[*]I also prefer a flat screen and think CES 2014 will bring us more flat OLED displays.
    [*]At this time very few folks have proper screen sizes even for 1080 displays. We have always pushed our clients hard to get larger displays and had much success in persuading them to do so. In our showroom we designed the viewing distances of our 5 4k UHD TVs to be very close to the people.
    [/list]
    I love OLED, but UHD is also a nice enhancement, especially since so many key players are pushing for rec 2020, HEVC compression and faster frame rates. So the future of OLED and UHD with the new standards will be a huge leap forward in display technology.

    I'm going to cover many of these points at my CEA Ultra HD panel discussion.

    -Robert
     
  7. Kevin Collins

    Kevin Collins Owner, from The Other Washington
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    What was used to determine "best"?
     
  8. Kevin Collins

    Kevin Collins Owner, from The Other Washington
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    We did see and posted video on the Sony media box. The problem I saw with this was
    * Limited space for storage -- granted you could add more, but it isn't an elegant solution
    * it's not transferable to any UHD TV besides Sony
    * You are limited to Sony titles

    In regards to picture quality, I guess we agree to disagree. If you put in a 1080P pixel test pattern, it isn't going to show up as a 4K pixel accurate test pattern (at least from tests that Stacey has done with his patterns). I view that as nothing more than having oversaturate colors where green looks greener. If it wasn't there to begin with, personally I'm not interested in seeing something else. Some people don't like seeing 24FPS for movies -- but that is how it really is supposed to be. I guess it gets down to your POV and if you are a purist or not. I know cinematographers like Alan Deviou roll over when they see things like upconversion.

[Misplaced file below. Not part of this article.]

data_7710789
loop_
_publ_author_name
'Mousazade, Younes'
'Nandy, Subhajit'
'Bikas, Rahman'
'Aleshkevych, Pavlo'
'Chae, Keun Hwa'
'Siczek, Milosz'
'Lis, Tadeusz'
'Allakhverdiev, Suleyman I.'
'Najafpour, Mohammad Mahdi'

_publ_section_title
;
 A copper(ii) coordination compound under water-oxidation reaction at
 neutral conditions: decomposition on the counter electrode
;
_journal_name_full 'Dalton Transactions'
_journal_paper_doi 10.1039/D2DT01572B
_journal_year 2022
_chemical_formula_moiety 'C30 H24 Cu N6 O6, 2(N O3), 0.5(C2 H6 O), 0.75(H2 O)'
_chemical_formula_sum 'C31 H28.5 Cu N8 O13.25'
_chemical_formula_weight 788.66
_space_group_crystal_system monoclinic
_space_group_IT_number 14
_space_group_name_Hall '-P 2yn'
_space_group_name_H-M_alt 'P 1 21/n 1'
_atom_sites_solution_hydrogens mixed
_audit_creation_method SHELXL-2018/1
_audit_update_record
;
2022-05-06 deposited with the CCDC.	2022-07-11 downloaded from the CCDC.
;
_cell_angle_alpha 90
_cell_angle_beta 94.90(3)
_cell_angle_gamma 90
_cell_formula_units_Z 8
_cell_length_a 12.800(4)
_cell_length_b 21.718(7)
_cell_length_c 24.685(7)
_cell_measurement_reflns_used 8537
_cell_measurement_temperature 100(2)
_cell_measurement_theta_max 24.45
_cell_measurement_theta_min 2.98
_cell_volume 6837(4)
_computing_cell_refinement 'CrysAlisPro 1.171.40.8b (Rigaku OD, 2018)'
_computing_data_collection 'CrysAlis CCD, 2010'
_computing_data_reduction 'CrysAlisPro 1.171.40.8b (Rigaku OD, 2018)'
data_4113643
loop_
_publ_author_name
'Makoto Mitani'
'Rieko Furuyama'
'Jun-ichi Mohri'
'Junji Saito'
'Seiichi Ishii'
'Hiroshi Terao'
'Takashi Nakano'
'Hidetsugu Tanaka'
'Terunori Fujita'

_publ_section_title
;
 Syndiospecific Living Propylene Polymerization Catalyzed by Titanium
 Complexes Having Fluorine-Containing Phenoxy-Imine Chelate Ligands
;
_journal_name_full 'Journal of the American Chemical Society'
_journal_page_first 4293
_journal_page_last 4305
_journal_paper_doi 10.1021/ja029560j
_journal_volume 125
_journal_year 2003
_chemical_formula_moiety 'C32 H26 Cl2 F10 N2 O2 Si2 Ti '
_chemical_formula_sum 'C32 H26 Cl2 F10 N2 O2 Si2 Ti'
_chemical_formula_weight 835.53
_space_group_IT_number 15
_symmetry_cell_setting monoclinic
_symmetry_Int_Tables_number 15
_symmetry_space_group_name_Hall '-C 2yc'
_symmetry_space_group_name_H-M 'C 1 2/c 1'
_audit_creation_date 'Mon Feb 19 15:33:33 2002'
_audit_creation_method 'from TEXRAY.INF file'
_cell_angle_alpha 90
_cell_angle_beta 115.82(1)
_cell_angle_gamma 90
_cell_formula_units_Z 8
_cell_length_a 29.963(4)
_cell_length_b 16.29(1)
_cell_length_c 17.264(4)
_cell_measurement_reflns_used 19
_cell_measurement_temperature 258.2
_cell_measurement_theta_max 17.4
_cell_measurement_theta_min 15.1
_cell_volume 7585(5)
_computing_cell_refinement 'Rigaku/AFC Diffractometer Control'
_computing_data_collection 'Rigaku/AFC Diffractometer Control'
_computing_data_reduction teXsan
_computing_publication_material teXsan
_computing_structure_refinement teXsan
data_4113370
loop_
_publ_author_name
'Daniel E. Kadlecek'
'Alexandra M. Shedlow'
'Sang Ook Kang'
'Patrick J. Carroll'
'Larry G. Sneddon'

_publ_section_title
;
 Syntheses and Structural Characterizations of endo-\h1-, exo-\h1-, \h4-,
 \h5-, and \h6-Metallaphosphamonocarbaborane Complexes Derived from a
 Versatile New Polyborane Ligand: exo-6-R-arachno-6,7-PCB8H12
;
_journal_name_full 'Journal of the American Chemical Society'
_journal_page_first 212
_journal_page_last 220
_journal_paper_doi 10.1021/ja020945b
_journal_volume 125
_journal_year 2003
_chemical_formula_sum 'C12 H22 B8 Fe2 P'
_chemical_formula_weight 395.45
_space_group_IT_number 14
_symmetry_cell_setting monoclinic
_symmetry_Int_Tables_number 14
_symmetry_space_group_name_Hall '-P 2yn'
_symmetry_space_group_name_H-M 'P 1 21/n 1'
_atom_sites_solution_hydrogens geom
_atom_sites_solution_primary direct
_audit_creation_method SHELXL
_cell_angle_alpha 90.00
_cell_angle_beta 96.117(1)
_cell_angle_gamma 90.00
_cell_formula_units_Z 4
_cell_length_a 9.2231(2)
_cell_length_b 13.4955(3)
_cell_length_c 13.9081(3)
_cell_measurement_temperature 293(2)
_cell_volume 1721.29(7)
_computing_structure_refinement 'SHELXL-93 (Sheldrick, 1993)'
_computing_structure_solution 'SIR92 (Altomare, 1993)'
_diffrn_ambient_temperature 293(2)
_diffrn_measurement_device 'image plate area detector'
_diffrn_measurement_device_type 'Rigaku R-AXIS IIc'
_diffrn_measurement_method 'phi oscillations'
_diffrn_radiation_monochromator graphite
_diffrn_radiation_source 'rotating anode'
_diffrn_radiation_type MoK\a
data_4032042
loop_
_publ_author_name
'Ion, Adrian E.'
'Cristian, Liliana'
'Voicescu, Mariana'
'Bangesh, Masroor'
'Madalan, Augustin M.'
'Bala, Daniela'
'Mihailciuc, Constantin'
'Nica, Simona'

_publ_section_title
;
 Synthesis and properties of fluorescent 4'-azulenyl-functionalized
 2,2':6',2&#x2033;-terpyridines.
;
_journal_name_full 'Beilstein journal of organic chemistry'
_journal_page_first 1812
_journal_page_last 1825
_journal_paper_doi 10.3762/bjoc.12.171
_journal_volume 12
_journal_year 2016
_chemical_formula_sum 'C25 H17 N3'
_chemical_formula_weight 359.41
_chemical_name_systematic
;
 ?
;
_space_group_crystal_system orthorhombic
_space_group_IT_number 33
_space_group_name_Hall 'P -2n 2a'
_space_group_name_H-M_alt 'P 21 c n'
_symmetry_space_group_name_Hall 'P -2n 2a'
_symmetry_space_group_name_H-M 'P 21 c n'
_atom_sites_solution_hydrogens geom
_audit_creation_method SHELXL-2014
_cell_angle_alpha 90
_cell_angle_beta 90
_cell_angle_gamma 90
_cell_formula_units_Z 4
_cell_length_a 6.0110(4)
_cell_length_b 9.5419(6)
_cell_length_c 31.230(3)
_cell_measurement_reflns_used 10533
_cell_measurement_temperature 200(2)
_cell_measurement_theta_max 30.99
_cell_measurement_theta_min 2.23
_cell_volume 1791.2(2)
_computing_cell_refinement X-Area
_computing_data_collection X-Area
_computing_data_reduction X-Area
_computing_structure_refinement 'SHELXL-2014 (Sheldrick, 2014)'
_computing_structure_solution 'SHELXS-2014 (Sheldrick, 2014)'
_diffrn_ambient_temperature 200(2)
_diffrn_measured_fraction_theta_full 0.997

I hope that manufacturers come to their senses and bring back flat panels. If they want to do curved and feel there is a disillusioned audience for it, then fine -- but still provide flat panels.

    I can't agree with you more about screen size and sitting distance. We harped on this during HD DVD -- you can't see diminishing resolution past 1.5X screen width.

    If the cinematographers move to a faster frame rate, then it makes sense to support that. For existing film based content, I don't see the value in it. I don't think H.265 is really related to UHD. It will be used in streaming as much as any other form of digital content. At any rate, until there is an abundant ecosystem of 4K native content, UHD is a yawner for me. Basically that would require BD to formally adopt 4K support in a new player (tough for an adoption curve there) and always support 4K on their content. Keep in mind that alot of the remastered content for HD was done at 2K, so many studios would have to rescan @ 4K to support this. It isn't cheap to do that particularly with a subset of the HDTV market getting new players.

    In a sense, it gets to another post I had in the streaming media section. SACD and DVD Audio lost out to MP3 because of convenience and at the cost of quality. VHS lost out to DVD primarily because of convenience. BD adoption to DVD has been tepid, one could argue is that there isn't a convenience factor. Online is accelerating, because of convenience, not audio or picture quality. That begs one to wonder the fate of UHD and what other disruptor are in the market -- i.e tablet... with the iPad having more total units than all BD and DVD players combined...

    As I said in that post, I'm all about better picture quality. I want it, I love it. Outside of OLED, I'm not seeing a reason, today, to be excited about UHD. I'm just wondering if the mass market does on either OLED or UHD. I think they will buy OLED not because of blacks or faster refresh rates, but because of the applications that OLED can be utilized -- i.e wallpapering on walls, thinner displays, etc. It's sad, but history has proved this out over and over again with technology.